We know that whether or not we find someone attractive is determined by many psychological, social and cultural factors. But in order for those “sparks” to fly between two people a whole system of internal biochemical processes has to take place in a precisely specified order.
Love is the dream of the unhappy, inspiration of the poets and a big unknown for many scientists, from psychiatrists, through philosophers, to biologists. Let us now take a look at what can be studied empirically, in other words – love from the perspective of molecules. After all, each human is composed of approx. 7,000,000,000,000,000,000,000,000,000 (7 quadrillion) atoms and their combinations surely are important.
By observing processes that take place in humans when they fall in love, we can say that it looks like a chemical and biological chain reaction composed of many elements. Whether or not we find someone attractive is influenced by a vast number of psychological, social and cultural factors, and it is hard to specify strict rules that would apply to all of us. Nevertheless, according to Mark B. Kristal, professor of psychology from the Buffalo University, there are certain groups of biochemical compounds necessary for infatuation, and for two people to fall in love requires a whole system of external stimuluses and internal biochemical processes—all happening in the precise order. It all starts with the smell. What really matters is our natural scent, and pheromones hidden in it are most probably scent-free. The existence of pheromones in humans has not been scientifically proved yet but we know quite a lot about those excreted by animals and insects.
Pheromones are a mix of different chemical factors used for communication. Depending on their composition, they may serve as a way to attract a potential partner or a means for scare off a potential rival. In humans, these flying molecules excreted from different glands reach the nose, where they come across a very sensitive vomeronasal organ. This, in turn, activates the hypothalamus, a small portion of the brain, and if everything “matches”, we begin to take interest in our partner and our grey cells begin to glow during positron emission tomography (PET).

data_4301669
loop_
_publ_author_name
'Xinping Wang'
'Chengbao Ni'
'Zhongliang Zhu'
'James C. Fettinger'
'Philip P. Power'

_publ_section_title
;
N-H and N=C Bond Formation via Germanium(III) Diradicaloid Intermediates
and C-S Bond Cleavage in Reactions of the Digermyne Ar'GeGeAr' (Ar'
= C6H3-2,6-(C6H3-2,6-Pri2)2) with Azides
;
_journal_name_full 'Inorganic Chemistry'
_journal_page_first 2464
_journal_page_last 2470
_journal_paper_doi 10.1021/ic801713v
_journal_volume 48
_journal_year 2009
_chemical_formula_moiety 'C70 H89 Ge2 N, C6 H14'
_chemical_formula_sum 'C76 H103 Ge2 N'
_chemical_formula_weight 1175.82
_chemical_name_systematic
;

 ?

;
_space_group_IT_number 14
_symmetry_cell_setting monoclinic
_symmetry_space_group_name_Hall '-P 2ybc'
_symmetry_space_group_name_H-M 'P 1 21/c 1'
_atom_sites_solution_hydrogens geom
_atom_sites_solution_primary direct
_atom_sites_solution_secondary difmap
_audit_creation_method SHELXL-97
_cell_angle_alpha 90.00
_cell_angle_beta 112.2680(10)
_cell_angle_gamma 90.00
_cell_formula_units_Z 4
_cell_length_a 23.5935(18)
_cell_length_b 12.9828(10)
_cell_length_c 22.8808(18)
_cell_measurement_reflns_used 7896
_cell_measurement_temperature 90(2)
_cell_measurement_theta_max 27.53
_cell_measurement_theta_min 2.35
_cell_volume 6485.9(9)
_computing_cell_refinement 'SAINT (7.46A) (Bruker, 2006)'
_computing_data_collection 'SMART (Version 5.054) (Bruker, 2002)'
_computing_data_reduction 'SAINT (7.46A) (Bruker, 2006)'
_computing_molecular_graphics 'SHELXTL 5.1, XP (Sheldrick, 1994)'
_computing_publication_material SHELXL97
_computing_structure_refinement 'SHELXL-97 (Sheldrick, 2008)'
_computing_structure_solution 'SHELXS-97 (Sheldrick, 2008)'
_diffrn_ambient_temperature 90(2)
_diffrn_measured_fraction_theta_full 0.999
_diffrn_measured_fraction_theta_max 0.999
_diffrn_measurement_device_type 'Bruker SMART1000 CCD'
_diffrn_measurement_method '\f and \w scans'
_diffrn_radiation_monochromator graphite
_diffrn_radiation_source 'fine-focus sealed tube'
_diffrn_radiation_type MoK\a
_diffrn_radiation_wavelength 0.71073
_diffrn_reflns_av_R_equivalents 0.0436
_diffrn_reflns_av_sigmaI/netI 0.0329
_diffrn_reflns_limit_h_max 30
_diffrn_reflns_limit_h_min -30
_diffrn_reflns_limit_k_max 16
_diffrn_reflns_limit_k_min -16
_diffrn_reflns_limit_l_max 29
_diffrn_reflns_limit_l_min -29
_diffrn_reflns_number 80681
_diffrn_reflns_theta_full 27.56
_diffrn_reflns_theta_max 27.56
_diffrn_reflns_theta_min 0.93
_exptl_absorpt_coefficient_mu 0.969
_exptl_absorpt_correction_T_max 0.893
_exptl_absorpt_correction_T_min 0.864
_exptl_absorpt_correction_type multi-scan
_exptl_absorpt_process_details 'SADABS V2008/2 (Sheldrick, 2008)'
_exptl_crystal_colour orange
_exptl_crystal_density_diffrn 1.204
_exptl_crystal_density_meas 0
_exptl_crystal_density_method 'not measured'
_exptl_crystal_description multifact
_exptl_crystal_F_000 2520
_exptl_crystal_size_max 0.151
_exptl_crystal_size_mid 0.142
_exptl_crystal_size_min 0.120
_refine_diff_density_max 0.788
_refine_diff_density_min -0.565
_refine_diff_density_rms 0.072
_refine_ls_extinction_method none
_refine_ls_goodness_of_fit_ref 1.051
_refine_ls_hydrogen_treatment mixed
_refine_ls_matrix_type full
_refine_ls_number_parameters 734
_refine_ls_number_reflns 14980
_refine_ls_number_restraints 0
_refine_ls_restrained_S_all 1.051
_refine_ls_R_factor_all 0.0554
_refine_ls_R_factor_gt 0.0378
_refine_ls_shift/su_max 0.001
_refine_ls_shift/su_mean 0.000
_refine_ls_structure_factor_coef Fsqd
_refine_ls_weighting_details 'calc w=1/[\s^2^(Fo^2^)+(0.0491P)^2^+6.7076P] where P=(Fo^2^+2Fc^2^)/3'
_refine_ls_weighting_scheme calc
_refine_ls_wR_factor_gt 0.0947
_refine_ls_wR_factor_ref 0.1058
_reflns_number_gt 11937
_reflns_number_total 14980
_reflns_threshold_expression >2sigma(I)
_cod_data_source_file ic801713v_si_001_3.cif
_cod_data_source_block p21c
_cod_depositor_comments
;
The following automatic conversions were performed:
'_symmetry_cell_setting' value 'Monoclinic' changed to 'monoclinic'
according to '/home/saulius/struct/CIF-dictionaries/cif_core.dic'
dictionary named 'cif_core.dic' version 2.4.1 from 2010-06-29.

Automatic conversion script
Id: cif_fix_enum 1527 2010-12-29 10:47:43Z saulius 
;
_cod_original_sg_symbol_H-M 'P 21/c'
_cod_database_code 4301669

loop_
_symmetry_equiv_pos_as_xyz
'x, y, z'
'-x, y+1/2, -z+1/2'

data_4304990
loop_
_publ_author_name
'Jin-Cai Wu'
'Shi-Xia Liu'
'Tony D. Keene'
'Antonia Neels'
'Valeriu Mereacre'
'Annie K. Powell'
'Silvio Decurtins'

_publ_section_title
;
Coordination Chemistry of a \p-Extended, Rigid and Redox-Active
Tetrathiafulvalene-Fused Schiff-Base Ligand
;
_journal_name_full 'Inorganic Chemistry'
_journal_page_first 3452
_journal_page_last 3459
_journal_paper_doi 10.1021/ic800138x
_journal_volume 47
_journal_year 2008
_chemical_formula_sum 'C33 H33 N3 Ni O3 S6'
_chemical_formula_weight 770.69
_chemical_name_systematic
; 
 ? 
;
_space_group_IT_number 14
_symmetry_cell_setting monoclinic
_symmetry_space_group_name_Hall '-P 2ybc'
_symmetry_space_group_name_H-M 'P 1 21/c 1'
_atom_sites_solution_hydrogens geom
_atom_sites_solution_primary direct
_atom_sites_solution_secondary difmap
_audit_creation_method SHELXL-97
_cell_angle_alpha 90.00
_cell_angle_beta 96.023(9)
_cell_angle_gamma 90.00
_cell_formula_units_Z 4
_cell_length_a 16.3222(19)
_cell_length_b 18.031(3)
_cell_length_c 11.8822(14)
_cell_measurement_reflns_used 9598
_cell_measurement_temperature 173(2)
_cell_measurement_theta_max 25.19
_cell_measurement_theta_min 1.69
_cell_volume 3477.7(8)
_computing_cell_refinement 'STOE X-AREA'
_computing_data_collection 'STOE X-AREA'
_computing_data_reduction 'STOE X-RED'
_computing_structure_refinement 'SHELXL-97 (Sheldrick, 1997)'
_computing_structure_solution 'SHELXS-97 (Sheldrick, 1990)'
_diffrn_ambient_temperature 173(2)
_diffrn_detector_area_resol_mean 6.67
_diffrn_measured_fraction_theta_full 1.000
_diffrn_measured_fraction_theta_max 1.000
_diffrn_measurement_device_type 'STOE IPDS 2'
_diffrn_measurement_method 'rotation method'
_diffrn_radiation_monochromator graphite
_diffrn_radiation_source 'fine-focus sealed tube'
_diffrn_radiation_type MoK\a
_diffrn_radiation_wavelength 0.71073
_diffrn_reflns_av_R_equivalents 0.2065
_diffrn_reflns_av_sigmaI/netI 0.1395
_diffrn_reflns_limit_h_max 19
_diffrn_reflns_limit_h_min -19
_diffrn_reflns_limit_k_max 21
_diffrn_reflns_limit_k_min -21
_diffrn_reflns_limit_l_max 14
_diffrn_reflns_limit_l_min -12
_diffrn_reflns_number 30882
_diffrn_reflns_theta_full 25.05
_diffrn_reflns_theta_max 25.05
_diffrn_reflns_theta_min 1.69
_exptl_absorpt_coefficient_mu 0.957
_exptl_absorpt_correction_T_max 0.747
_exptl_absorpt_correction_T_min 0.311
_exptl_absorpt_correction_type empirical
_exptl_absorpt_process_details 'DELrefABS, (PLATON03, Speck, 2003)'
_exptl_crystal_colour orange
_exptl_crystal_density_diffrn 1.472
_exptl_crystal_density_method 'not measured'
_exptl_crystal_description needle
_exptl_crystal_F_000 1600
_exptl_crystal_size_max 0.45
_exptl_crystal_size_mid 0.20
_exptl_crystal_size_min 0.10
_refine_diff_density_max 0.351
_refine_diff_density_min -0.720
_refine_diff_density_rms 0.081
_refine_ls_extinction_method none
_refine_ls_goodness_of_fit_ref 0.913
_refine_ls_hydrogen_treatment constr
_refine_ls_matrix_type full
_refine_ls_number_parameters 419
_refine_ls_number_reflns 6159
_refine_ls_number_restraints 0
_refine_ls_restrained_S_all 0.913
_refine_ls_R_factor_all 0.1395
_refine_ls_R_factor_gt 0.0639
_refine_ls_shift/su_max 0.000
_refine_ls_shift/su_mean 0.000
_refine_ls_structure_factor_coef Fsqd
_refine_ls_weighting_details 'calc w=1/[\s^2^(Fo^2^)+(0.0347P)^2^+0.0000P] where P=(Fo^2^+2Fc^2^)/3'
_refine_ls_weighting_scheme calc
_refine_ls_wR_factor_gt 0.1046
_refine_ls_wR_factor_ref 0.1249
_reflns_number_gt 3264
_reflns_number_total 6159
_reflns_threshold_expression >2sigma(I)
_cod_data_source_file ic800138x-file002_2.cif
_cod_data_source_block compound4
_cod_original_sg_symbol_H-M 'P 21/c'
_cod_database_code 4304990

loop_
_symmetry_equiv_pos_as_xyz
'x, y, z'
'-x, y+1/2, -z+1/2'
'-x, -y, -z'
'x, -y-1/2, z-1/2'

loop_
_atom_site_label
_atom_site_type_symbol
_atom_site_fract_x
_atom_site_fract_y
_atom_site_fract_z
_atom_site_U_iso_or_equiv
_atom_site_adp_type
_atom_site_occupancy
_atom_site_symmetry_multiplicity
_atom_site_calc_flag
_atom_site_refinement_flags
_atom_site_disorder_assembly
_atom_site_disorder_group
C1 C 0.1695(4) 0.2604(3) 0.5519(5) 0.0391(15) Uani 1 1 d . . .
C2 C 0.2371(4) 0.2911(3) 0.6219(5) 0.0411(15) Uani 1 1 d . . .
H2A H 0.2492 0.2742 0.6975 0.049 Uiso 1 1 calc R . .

Using positron emission tomography, a brain activity imaging technique, Dr Richard Davidson from the University of Wisconsin-Madison managed to discover a part of the brain now considered the “love centre” — the already mentioned hypothalamus, a part of the forebrain which belongs to the limbic system, a set of the oldest brain structures. This area regulates various metabolic processes and many functions of the nervous system. It is also where the love chain reaction takes place when Cupid arrow strikes. When hypothalamus receives a signal showing that the person we smell might be a potential partner, it starts to excrete a neurotransmitter called phenethylamine (PEA). Increased level of PEA in the brain manifests itself, on the one hand, with happiness (sometimes inexplicable), self-confidence, excitement, overactivity, and problems with concentration. On the other hand, it leads to insomnia, eating disorders, breathlessness, and sometimes anxiety or depression. It is a state similar to what drug addicts often feel. This is due to the fact that PEA belongs to the group of amphetamines. No wonder that in popular culture phenethylamine is called „the love drug” and people, who fall in love act as if they were on amphetamine all the time and are uncritically enchanted with that other person.
But this is not all. Increased level of PEA results in more changes, such as higher excretion of noradrenaline, a hormone also known as the “substance of love” — a neurotransmitter, whose effects has not been fully confirmed yet. We do know that it works similar to adrenaline: when Romeo-to-be sees his beloved, his blood pressure goes up, his heart races, level of glucose in blood increases and his appetite shrinks. His Julia, on the other hand, blushes (as her facial blood vessel contract). Both people experience better blood flow, especially around clitoris and penis, and increased touch sensitivity. Now, the state of being completely carried away expands to the whole body and is visible for others.